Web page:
Crude Oil Since the advent of shale production and alternative-energy technologies, the crude oil market has become truly global, with North American production creating a glut of supply that — since its peak in 2008 — has driven down the price of crude oil to near-unprofitable levels in today’s dollar terms.
Despite the advances in production and automobile efficiency, and changing tastes for commuting, you would nevertheless expect the demand for energy to diminish during economic slowdowns, driving down the price of crude oil. This was the case during the 2003 SARS epidemic when crude prices fell by nearly 24% at their lowest level during the six–month crisis before recovering.
During the coronavirus outbreak, crude oil prices have dropped by 17% since the start of the year. With the increased role of China in the global supply chain in manufacturing, a slowdown in production due to Coronavirus restrictions could conceivably result in a lessening of demand for energy until the Coronavirus outbreak is contained.
Soybeans Keep in mind that U.S. exports of soybeans are nearly twice the level as they were in 2003 during the SARS epidemic when the price for soybean futures rose and then dropped nearly 5% lower by the end of the episode.
With transportation to and from China limited during the Coronavirus outbreak, we would expect the demand for soybeans to lessen. Indeed, soybean contracts have dropped 5% from the end of the year until the first week of February as China literally shut down normal life.
Copper Copper is the glue that keeps the digital age going, and its supply is becoming more and more limited, according to some reports. There are other conductors of electricity (like gold, silver and aluminum), but it’s copper that electrifies U.S. consumers, with prices in 2020 about four times more than in 2003.
Because of the universality of electronic devices in our current culture, we would have to assume that the coronavirus outbreak in 2020 would have had a larger impact on the demand for copper than a similar outbreak nearly two decades ago. Copper prices declined by 10% during the SARS epidemic before retracing those losses and gaining 3% by the end of the crisis. In 2020, copper prices have already lost nearly 9% since the outbreak of the coronavirus, and its direction will be determined by the degree of economic inactivity and loss of income caused by the virus countering developments at the mines that have the potential to limit supply.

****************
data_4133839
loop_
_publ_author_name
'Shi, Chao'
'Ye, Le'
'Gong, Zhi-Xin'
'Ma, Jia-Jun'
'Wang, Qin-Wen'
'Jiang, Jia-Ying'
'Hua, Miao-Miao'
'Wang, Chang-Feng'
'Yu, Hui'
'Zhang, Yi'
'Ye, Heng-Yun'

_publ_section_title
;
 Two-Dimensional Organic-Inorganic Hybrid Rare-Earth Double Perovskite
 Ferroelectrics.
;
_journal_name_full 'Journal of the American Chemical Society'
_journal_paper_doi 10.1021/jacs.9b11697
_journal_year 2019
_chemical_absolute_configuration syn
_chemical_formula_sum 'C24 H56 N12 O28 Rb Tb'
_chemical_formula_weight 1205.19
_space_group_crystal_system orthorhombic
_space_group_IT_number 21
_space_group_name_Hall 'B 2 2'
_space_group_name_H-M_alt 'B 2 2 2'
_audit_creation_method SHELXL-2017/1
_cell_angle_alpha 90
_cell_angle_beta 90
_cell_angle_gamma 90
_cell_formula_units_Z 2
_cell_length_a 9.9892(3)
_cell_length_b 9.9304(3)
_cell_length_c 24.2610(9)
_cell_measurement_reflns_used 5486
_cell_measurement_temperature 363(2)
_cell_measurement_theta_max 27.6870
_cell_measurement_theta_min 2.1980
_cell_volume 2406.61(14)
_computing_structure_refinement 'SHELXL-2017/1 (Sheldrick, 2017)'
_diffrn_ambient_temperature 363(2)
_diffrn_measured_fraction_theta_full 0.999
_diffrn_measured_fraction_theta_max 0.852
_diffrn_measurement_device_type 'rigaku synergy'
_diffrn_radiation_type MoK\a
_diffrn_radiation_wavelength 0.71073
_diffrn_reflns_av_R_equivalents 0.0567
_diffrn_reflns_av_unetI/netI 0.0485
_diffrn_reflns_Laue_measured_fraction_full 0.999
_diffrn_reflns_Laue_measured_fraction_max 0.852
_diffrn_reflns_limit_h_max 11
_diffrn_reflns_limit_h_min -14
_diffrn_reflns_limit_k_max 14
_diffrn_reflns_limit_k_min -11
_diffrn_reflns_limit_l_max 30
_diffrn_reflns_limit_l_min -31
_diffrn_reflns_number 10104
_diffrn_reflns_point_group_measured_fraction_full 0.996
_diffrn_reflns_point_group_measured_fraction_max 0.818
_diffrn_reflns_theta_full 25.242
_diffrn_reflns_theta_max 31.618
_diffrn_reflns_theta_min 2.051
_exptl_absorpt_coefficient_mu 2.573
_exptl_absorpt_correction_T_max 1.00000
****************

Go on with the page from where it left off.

Aluminum Aluminum is an input to the production of technological and automotive products and we would assume its demand would be subject to overall economic trends.
In fact, during the SARS epidemic, the price of aluminum declined by nearly 6% during the episode, and ending 4% down by the time SARS was contained.
In this current health crisis, the price of aluminum has increased by 3% since the coronavirus was acknowledged. So why would prices increase if demand for aluminum is going down in sync with the global economic slowdown? The answer appears to be because of fears of a dwindling supply as aluminum producers close down because of the drop in demand.
Gold According to some market participants, gold is a store of value during episodes of inflation. With that logic, during times of economic slowdowns – when the threat of inflation should be receding – the demand for gold should decrease along with its price.
During the SARS epidemic, the price of gold fell 18% from its pre-crisis level of $77 per ounce to as low as $63. By the end of the crisis, gold prices had recovered to $80 for a 4% gain.
In this recent environment of a global slowdown, gold has increased in price by 60% from $64 in November of 2018 to $102 in February 2020, perhaps because of safe-haven demand for gold during a period of the economic uncertainty resulting from the ongoing trade war and political upheaval in the United States and the United Kingdom.
During the coronavirus outbreak, gold prices have slipped 3% from $105 at the end of 2019 to $102 in the first week of February. Given the erratic nature of the gold market, it would be hard to look at gold as anything but speculative.